Thermal Energy

By: Ryan Scott

Thermal energy is the energy that is formed from moving atoms/molecules. The heat that is radiated is all dependent on how fast the molecules are moving. Some move at faster speeds, others move at slower speeds. The faster the molecules the warmer the object; the slower the molecules the less radiation of heat. Temperature is the measurement of the thermal energy in an object. It measures the amount of kinetic energy in the moving molecules of that object.

An example of thermal energy is a wind turbine. They are able to convert the kinetic energy from the wind into energy to use as electricity. They are able to use the wind, and they have a little charger in the back, and used it to power different things. Some of the things it can power include traffic lights, batteries, and many other things. These wind turbines are very modern and are an approach to save energy. There are different types of turbines designed for different levels of turbulence and wind.

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This is a modern wind turbine located in Germany. It helps create electricity converting the kinetic energy from the wind turbine to electricity.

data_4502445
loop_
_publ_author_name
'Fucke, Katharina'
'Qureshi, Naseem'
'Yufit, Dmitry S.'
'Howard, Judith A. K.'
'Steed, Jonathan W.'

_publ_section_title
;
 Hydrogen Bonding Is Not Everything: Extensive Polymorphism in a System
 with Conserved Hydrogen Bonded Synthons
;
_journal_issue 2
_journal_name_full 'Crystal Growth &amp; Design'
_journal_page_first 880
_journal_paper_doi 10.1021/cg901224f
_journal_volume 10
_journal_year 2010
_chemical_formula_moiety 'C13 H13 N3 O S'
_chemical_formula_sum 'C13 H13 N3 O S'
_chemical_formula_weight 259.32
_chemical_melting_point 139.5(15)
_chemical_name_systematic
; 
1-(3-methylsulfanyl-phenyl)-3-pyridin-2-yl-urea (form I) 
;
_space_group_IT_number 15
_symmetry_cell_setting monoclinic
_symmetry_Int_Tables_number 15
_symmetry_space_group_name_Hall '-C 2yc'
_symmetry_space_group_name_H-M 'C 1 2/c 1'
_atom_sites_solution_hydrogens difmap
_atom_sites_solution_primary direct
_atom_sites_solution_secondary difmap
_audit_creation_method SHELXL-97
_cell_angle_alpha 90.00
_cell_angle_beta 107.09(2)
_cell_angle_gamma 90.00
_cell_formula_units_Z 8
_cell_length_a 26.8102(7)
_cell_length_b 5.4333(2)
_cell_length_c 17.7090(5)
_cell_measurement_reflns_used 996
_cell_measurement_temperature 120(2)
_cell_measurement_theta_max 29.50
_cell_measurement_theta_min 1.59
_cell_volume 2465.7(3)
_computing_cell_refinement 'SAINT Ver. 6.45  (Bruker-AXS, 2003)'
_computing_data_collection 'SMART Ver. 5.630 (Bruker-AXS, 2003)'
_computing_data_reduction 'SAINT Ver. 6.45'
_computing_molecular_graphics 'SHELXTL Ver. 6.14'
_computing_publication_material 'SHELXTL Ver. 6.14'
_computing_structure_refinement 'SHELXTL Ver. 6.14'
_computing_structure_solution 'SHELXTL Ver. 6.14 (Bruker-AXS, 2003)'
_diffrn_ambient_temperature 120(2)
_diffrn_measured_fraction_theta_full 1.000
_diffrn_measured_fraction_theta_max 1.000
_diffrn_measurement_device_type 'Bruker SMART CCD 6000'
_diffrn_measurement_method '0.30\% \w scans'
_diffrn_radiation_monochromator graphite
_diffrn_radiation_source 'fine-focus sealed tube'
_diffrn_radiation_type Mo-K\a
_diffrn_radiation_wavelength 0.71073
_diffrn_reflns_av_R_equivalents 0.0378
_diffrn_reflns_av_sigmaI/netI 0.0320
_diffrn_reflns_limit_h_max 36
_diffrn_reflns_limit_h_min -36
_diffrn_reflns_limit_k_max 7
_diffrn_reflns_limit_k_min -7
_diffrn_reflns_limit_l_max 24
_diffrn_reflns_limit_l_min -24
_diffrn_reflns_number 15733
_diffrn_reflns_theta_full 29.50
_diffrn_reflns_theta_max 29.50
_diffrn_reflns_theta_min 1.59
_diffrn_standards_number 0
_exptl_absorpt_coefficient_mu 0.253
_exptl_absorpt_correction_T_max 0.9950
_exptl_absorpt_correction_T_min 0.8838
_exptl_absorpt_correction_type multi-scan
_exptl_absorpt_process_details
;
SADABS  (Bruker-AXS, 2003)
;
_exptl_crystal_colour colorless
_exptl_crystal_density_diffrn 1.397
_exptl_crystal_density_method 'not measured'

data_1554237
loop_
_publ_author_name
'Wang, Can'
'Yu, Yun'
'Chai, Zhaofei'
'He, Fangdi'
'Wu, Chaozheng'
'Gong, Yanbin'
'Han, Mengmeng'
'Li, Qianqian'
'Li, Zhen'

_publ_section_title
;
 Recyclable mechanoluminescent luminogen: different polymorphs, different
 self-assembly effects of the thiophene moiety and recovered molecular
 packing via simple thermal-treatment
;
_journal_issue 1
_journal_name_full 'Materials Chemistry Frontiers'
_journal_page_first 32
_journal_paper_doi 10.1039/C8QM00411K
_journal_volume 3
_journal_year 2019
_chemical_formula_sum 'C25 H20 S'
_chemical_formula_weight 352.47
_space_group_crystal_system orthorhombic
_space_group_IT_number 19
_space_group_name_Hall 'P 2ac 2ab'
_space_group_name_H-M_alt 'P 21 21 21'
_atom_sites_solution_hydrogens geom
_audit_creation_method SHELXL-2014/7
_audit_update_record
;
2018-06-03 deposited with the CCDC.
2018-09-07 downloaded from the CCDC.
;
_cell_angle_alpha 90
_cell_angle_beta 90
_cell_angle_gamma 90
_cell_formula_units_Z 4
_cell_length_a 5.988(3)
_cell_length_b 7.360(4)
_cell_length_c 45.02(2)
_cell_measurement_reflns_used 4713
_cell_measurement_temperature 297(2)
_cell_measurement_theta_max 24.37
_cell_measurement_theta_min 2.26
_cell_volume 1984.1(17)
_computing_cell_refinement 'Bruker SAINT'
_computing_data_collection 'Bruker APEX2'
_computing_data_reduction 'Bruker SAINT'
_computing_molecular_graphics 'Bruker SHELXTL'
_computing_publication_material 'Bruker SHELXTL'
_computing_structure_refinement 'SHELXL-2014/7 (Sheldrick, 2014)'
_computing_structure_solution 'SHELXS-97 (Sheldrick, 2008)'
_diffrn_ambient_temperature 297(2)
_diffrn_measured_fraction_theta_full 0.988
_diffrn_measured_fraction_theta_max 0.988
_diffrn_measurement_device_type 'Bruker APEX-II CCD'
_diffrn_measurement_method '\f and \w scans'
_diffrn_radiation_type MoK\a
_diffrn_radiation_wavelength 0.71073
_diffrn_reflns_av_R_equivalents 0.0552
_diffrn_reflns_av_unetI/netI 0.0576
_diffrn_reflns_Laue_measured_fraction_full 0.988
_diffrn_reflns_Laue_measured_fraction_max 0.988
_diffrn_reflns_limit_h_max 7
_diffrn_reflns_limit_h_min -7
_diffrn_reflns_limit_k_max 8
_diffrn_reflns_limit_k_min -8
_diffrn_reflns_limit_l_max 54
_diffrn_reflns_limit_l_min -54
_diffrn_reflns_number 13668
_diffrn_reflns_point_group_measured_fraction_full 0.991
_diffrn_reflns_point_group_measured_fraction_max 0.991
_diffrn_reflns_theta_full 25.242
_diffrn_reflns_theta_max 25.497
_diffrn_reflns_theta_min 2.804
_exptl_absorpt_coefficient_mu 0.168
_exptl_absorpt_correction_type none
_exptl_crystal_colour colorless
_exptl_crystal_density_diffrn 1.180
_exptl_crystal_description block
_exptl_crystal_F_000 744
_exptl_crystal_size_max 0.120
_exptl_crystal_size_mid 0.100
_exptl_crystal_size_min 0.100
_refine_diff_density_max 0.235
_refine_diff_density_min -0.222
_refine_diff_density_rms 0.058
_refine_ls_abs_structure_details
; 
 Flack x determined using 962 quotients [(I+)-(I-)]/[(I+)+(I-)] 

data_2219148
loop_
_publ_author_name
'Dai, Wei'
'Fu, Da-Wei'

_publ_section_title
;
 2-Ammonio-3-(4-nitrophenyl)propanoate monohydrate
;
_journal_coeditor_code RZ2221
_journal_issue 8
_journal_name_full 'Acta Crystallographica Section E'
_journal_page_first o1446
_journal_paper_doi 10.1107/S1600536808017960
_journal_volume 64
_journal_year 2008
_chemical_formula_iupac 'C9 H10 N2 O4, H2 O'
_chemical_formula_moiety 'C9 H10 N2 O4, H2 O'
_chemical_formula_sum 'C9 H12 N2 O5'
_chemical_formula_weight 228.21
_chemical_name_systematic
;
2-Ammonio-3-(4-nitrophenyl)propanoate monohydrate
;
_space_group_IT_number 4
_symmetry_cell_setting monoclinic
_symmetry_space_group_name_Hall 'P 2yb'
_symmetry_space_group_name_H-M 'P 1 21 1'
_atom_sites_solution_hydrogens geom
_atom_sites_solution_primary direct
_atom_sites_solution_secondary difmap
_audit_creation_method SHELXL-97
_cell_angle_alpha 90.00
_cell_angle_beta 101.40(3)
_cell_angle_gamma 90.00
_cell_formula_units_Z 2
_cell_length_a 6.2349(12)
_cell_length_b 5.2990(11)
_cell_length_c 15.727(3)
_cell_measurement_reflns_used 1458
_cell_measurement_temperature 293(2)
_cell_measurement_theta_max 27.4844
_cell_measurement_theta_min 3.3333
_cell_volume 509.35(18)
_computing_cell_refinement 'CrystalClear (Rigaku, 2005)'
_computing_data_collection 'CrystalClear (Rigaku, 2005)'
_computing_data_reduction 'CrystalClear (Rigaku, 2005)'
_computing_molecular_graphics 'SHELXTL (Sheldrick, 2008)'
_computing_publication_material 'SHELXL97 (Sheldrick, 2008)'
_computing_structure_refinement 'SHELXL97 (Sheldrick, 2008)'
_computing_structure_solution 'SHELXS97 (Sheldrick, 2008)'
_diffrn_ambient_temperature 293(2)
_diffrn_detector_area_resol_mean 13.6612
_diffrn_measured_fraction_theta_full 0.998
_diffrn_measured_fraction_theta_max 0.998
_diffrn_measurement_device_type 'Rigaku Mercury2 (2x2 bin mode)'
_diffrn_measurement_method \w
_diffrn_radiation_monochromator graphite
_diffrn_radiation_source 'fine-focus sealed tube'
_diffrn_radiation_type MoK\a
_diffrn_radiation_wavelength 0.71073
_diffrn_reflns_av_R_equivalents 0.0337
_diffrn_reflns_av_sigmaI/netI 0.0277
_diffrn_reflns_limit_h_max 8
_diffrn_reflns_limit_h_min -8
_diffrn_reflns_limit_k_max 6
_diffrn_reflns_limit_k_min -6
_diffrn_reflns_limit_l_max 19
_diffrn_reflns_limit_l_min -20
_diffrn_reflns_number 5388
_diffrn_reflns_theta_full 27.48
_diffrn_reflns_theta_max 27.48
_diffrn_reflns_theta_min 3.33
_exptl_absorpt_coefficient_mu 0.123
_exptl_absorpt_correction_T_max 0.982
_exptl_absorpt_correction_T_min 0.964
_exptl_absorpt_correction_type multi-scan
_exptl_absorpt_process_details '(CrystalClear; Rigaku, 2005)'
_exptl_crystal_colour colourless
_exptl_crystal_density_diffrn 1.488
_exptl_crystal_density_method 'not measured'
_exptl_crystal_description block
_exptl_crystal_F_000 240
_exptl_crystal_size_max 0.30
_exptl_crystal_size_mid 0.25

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These are the different components to the wind turbine that help convert the wind to electricity.

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This is a wind turbine. It has thermal energy because it converts the kinetic energy from the wind to create energy.

The purpose of this experiment was to measure how fast the hand-warmer heated up without shaking it. Each minute for 15 minutes a thermometer was placed inside the folded hand-warmer (was very packed together and didn’t shake as much) to measure the heat which was increasing quickly. At first it was about room temperature starting at 22 degrees Celsius, increasing by two degrees every minute, until it hit about thirty. At around thirty degrees it started to get continually warmer making seem impossible to hold it for more than 7 seconds! When it finally got to thirty degrees the hand-warmer started to heat up by one degree per minute, then continuing at thirty-four degrees, by one degree every two minutes. By the end of the experiment the hand-warmer was very warm to the touch and was hard to hold for more than a few minutes. If the experiment were to have been done again, I would try to see what happens if the hand-warmer was not folded to keep it solid and hold the thermometer!